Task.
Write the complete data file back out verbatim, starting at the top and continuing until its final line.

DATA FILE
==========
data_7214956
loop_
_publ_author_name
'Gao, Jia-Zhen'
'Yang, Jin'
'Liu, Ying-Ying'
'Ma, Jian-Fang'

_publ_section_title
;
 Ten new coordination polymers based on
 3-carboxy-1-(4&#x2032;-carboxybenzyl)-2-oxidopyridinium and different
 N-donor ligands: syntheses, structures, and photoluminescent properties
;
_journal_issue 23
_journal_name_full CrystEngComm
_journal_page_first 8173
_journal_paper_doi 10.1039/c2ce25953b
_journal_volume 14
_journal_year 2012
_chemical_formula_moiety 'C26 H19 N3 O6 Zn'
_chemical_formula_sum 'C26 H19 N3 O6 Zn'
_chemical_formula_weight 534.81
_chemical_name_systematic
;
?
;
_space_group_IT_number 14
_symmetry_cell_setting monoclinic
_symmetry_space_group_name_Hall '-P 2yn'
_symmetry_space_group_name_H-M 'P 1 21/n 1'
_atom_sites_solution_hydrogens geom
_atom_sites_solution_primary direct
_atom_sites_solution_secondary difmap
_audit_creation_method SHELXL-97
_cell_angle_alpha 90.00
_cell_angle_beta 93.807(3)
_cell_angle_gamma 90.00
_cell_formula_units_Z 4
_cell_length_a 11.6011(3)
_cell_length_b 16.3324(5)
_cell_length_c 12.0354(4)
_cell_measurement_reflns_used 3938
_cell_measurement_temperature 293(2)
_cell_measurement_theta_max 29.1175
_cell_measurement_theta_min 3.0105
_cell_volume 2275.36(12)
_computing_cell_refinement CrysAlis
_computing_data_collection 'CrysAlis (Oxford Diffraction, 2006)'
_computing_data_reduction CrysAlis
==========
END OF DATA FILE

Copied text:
data_7214956
loop_
_publ_author_name
'Gao, Jia-Zhen'
'Yang, Jin'
'Liu, Ying-Ying'
'Ma, Jian-Fang'

_publ_section_title
;
 Ten new coordination polymers based on
 3-carboxy-1-(4&#x2032;-carboxybenzyl)-2-oxidopyridinium and different
 N-donor ligands: syntheses, structures, and photoluminescent properties
;
_journal_issue 23
_journal_name_full CrystEngComm
_journal_page_first 8173
_journal_paper_doi 10.1039/c2ce25953b
_journal_volume 14
_journal_year 2012
_chemical_formula_moiety 'C26 H19 N3 O6 Zn'
_chemical_formula_sum 'C26 H19 N3 O6 Zn'
_chemical_formula_weight 534.81
_chemical_name_systematic
;
?
;
_space_group_IT_number 14
_symmetry_cell_setting monoclinic
_symmetry_space_group_name_Hall '-P 2yn'
_symmetry_space_group_name_H-M 'P 1 21/n 1'
_atom_sites_solution_hydrogens geom
_atom_sites_solution_primary direct
_atom_sites_solution_secondary difmap
_audit_creation_method SHELXL-97
_cell_angle_alpha 90.00
_cell_angle_beta 93.807(3)
_cell_angle_gamma 90.00
_cell_formula_units_Z 4
_cell_length_a 11.6011(3)
_cell_length_b 16.3324(5)
_cell_length_c 12.0354(4)
_cell_measurement_reflns_used 3938
_cell_measurement_temperature 293(2)
_cell_measurement_theta_max 29.1175
_cell_measurement_theta_min 3.0105
_cell_volume 2275.36(12)
_computing_cell_refinement CrysAlis
_computing_data_collection 'CrysAlis (Oxford Diffraction, 2006)'
_computing_data_reduction CrysAlis